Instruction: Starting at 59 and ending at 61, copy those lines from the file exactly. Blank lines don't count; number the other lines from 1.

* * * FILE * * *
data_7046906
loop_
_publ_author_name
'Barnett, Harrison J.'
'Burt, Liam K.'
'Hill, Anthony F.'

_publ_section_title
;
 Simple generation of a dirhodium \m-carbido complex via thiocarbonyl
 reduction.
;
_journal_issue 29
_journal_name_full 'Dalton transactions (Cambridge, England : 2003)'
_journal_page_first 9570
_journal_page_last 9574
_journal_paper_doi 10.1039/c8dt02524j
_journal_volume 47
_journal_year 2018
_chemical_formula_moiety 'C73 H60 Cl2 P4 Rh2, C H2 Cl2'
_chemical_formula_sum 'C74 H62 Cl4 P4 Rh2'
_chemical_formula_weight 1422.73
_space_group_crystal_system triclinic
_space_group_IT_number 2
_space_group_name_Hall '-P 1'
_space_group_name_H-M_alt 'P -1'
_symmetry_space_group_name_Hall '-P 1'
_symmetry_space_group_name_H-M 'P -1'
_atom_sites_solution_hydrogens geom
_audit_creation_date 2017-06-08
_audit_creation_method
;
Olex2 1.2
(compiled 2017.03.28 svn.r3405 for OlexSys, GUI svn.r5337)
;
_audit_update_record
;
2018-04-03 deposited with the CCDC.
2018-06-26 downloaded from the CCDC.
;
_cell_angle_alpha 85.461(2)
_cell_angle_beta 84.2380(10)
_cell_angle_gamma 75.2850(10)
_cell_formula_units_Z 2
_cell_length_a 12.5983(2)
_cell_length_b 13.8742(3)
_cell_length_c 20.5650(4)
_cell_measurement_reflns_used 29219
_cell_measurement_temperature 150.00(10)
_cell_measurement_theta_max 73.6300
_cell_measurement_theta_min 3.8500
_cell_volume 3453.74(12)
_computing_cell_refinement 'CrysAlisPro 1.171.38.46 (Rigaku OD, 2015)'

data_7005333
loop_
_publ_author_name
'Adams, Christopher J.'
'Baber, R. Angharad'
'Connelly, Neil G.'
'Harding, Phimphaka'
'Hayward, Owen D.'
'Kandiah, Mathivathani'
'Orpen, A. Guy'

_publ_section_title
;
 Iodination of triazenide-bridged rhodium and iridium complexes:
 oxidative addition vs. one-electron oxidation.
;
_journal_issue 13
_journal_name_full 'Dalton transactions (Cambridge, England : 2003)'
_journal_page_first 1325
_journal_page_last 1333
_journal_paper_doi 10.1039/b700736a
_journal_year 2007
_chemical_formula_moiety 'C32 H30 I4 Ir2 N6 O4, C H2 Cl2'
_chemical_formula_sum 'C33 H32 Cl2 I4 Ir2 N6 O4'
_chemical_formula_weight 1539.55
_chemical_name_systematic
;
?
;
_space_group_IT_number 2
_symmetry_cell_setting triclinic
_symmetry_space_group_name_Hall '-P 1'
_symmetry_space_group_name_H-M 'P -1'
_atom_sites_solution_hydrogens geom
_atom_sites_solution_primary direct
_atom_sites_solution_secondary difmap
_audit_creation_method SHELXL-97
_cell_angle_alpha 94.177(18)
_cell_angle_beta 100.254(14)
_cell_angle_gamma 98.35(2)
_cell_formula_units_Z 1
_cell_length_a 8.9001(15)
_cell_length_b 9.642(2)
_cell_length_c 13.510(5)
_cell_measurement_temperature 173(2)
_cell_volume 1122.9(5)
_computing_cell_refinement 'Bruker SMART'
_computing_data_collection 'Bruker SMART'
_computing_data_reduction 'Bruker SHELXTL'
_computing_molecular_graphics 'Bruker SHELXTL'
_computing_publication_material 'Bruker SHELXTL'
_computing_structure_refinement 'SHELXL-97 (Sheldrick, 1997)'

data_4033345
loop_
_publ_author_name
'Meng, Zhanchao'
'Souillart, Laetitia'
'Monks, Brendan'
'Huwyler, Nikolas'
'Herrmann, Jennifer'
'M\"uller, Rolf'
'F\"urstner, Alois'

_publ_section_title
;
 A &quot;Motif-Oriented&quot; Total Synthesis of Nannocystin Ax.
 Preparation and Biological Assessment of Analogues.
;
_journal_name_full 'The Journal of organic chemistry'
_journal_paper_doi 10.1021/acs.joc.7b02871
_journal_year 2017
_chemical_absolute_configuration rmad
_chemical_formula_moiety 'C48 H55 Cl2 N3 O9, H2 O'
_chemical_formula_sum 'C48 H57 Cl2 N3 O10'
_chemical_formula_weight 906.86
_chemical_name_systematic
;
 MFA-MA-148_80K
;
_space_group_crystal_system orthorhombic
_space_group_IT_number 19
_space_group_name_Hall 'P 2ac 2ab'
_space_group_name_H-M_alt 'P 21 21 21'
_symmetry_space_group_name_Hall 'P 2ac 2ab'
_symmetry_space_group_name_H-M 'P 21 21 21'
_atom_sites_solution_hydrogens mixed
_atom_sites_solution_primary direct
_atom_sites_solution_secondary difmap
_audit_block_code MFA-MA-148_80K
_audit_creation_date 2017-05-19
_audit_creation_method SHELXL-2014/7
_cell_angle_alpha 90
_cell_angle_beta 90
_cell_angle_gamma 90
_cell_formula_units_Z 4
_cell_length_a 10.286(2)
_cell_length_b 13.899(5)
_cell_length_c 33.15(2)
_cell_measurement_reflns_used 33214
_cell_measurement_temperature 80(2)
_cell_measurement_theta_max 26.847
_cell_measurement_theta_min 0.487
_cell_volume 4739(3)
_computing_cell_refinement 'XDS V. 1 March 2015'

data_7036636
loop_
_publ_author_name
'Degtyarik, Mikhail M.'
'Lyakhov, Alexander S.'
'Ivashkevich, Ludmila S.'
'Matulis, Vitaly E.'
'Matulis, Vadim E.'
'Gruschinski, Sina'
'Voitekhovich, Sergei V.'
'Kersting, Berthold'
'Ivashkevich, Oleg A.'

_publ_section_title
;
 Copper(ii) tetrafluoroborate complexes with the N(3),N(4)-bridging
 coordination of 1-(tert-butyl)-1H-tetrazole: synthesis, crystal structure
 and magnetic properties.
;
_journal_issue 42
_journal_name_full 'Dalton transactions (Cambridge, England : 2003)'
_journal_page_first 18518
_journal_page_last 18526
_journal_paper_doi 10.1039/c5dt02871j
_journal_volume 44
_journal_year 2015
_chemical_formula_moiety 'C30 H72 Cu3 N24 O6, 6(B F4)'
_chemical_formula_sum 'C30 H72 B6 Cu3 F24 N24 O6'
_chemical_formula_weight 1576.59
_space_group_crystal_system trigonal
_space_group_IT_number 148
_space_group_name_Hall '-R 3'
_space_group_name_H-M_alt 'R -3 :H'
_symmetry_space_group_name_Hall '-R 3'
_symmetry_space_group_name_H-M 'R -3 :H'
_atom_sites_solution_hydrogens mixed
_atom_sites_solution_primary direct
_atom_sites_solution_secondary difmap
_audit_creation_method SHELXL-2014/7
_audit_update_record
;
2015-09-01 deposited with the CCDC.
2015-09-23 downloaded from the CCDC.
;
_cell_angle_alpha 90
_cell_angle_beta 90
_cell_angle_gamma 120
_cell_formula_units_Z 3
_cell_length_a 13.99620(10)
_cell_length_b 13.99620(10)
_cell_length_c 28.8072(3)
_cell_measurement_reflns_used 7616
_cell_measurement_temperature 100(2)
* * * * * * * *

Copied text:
'Harding, Phimphaka'
'Hayward, Owen D.'
'Kandiah, Mathivathani'